The pixel size on Gemini is 6um (0.006mm) square. On Monstro the pixels are 5um square. In a nutshell, Gemini pixels are 20% larger in each direction, or what amounts to a 44% increase in pixel density going to Monstro from Gemini.

    While it's true you would need a longer lens to get the same FOV on Monstro as you do on Gemini, if you shot with the same focal length (300mm in this case) and crop an area that is the same size as Gemini out of the Monstro frame, you get the same FOV with more detail. Given that the Gemini sensor is 30.72 x 16.2 mm in size and has 5120x2700 resolution, if you were to do a crop of the same size of the Monstro sensor, you get a 6K frame or 6144x3240 in the same 30.72 x 16.2 mm area. Sorry that became a bit redundant with restating it, but I put numbers to it.


    Monstro is 40.96 x 21.6 mm 8K (8129x4320). And for what it's worth, the 300mm RPP almost covers except for slight corner vignette since it projects a 42.8mm image circle. Of course, you gain the larger FOV using the whole sensor.

    Cool shot, BTW.
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  7. #7  
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    Great explanation, Jeff. Thank you! I'm glad you know the image circle, as I couldn't find the info either on Phil's site or with Duclos.
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  8. #8  
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    Quote Originally Posted by Alan Greene View Post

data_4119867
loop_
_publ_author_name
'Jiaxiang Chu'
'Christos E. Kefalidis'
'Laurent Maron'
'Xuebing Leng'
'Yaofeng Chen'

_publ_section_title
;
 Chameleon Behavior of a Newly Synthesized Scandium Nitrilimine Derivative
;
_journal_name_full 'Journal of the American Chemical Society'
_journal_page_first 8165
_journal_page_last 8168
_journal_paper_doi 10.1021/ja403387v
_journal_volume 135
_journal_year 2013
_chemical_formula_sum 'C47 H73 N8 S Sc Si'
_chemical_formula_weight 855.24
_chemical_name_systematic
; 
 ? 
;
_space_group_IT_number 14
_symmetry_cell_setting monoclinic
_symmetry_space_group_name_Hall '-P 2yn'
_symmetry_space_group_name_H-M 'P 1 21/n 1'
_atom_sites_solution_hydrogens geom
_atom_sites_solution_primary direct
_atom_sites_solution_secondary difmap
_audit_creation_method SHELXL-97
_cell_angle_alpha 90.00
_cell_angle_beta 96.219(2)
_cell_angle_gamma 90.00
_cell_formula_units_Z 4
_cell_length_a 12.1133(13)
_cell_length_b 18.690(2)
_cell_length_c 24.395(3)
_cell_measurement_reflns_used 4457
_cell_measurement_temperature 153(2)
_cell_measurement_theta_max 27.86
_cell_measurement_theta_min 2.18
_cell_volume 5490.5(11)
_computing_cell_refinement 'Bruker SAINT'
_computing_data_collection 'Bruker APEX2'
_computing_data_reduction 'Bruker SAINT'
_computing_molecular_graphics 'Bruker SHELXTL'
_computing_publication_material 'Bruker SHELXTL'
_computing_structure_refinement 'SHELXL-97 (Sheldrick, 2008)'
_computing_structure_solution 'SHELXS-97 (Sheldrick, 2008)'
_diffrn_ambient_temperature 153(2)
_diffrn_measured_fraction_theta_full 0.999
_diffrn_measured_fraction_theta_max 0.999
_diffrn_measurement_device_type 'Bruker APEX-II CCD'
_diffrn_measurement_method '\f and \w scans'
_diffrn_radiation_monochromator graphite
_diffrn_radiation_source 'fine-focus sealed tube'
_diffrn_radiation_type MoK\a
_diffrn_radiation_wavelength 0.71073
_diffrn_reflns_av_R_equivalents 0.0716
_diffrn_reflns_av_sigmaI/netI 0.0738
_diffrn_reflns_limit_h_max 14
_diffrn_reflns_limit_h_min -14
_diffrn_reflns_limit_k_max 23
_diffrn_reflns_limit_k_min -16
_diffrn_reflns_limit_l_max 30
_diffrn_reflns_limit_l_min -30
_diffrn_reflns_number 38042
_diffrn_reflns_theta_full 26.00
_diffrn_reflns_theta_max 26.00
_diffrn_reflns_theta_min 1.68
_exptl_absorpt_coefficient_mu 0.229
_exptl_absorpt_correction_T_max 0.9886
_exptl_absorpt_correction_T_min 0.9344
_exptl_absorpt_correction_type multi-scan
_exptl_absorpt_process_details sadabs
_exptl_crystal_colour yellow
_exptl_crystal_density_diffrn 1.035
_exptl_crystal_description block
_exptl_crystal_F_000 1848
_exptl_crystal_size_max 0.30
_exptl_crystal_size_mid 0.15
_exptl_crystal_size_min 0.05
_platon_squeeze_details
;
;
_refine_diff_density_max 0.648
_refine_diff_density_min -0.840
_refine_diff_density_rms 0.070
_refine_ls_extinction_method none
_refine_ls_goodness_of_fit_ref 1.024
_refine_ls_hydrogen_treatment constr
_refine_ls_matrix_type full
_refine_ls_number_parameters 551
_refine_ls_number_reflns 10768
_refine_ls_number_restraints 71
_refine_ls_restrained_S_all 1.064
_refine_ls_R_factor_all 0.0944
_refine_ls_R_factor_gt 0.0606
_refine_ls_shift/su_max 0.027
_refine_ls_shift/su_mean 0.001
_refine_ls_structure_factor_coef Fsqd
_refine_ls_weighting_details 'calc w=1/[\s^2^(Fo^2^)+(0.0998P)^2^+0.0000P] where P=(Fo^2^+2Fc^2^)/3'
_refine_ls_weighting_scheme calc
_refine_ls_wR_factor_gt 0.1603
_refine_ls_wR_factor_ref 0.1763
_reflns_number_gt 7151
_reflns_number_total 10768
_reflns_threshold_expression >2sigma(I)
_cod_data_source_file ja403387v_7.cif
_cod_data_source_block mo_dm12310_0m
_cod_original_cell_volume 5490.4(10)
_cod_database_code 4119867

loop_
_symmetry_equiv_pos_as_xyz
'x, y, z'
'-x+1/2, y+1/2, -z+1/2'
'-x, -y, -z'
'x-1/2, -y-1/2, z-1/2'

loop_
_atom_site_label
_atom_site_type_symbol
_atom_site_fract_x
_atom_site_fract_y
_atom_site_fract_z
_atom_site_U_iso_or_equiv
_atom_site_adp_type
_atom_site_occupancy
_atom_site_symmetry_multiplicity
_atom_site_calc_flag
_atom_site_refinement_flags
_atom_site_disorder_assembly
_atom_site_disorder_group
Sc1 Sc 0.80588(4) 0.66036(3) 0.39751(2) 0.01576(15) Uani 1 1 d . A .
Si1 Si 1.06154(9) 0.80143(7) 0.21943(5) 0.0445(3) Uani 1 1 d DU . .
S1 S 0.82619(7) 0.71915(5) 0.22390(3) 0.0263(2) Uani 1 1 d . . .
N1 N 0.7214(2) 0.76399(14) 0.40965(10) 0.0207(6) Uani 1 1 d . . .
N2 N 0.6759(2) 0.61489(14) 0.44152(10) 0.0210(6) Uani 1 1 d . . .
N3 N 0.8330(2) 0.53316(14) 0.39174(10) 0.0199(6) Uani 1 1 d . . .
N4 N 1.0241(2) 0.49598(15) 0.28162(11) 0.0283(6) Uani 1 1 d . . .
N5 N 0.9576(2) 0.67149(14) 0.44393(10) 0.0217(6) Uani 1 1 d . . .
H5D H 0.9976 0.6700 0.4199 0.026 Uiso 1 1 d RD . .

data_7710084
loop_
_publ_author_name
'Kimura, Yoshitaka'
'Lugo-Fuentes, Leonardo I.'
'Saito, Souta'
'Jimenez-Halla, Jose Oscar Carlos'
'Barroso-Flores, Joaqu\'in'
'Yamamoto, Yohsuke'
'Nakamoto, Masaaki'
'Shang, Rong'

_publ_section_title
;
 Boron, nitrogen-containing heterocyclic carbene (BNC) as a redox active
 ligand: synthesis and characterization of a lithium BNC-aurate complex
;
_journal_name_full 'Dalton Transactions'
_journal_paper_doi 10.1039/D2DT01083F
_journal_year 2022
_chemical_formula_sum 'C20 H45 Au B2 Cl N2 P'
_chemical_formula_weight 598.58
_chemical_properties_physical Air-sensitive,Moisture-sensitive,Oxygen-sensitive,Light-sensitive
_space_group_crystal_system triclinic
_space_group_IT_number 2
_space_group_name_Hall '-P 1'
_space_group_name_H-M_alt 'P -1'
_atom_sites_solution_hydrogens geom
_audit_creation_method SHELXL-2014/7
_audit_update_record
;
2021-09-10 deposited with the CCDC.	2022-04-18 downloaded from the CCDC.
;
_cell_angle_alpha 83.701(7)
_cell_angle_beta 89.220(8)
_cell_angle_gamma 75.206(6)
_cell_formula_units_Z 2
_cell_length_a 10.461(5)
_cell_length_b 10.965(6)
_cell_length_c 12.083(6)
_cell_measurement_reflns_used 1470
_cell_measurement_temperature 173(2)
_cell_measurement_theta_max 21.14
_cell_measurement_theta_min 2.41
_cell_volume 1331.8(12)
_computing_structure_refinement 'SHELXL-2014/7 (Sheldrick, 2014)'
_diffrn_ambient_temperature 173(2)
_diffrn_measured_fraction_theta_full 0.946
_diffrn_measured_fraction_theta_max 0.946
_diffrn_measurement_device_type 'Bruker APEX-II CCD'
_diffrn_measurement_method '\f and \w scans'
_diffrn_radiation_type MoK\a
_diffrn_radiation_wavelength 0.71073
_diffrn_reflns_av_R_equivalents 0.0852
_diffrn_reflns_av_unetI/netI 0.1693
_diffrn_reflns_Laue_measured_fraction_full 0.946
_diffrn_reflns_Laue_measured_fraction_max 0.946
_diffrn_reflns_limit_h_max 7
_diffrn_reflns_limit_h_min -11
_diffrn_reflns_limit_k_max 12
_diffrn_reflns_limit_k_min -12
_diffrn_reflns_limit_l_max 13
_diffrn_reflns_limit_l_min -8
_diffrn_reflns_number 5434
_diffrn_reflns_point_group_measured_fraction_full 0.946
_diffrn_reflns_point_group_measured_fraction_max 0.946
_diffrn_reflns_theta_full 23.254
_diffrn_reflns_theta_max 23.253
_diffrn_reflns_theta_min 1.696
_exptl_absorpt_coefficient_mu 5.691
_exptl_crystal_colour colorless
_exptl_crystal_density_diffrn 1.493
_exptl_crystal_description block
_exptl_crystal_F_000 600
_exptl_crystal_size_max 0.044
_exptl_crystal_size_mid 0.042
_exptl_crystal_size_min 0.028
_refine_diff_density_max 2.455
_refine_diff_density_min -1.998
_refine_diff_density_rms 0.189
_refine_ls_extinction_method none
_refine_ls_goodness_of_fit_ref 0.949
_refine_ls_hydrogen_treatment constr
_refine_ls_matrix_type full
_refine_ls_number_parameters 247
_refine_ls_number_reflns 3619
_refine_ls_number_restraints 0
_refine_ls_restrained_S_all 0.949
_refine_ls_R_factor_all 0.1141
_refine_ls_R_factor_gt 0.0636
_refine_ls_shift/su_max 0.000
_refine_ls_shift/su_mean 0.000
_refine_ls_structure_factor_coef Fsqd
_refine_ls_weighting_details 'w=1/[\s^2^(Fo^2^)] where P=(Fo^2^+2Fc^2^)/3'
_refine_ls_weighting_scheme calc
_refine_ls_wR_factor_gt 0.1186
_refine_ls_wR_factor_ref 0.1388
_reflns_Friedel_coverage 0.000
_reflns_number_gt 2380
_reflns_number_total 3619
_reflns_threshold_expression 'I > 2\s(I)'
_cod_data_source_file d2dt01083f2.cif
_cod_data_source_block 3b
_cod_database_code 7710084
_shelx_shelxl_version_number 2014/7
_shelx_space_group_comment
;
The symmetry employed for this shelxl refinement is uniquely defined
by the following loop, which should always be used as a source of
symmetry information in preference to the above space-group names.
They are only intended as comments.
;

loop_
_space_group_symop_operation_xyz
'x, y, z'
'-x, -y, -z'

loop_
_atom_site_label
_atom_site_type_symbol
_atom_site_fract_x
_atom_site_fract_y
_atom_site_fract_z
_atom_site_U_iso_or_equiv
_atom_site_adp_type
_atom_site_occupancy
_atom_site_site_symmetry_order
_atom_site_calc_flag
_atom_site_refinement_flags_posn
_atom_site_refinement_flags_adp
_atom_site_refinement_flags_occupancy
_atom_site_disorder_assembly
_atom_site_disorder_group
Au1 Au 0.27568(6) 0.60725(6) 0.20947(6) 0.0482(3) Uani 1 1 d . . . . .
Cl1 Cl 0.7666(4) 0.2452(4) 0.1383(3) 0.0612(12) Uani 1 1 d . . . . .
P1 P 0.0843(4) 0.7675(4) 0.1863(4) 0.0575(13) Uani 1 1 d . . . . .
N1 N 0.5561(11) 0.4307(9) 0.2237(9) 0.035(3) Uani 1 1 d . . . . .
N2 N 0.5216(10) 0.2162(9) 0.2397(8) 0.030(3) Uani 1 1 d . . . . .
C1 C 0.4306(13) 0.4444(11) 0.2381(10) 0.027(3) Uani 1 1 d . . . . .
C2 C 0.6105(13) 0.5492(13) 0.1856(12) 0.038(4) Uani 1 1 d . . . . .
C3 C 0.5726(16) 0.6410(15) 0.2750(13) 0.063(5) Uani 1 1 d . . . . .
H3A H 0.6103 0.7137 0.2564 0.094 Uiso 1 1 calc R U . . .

Thanks, David! Here's a TIFF for you: https://www.dropbox.com/s/ydxagbhfnt...cury.tiff?dl=0

    As for the filter, I used one of the black polymer filters you see here: https://www.rainbowsymphony.com/solar-filters

    I had bought it for the eclipse a couple of years ago, and just cut it to fit inside the filter tray in the lens. Worked like a charm! I'm wondering if the fact that it wasn't perfectly flat has something to do with me not being able to nail the focus, but I may have also just missed the mark.
    Thanks!

    I bought 8x10 sheets of solar filter film for the eclipse. Cut it and snapped it into a 4x4 plastic filter frame. Shot it with an Angenieux 12-240 on the Bolex. Miscalculated the time and ran out of SSD space about 5 minutes before the peak.

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  9. #9  
    Senior Member Karim D. Ghantous's Avatar
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    Quote Originally Posted by Jeff Kilgroe View Post
    The pixel size on Gemini is 6um (0.006mm) square. On Monstro the pixels are 5um square. In a nutshell, Gemini pixels are 20% larger in each direction, or what amounts to a 44% increase in pixel density going to Monstro from Gemini.
    I didn't realize. :-) Maybe the Helium would be the best sensor for this kind of thing.

    My theory about sensor size is that the narrower the AOV you want, the smaller the sensor should be. Look at the Olympus 300mm vs the Sony 600mm, for instance. Or look at the Micro 4/3 tele zooms vs the SLR equivalents. Sony E and FE cameras, however, are sometimes smaller than the Micro 4/3 cameras for the shorter focal lengths (I wrote a blog post about that), although those specs don't always tell the whole story.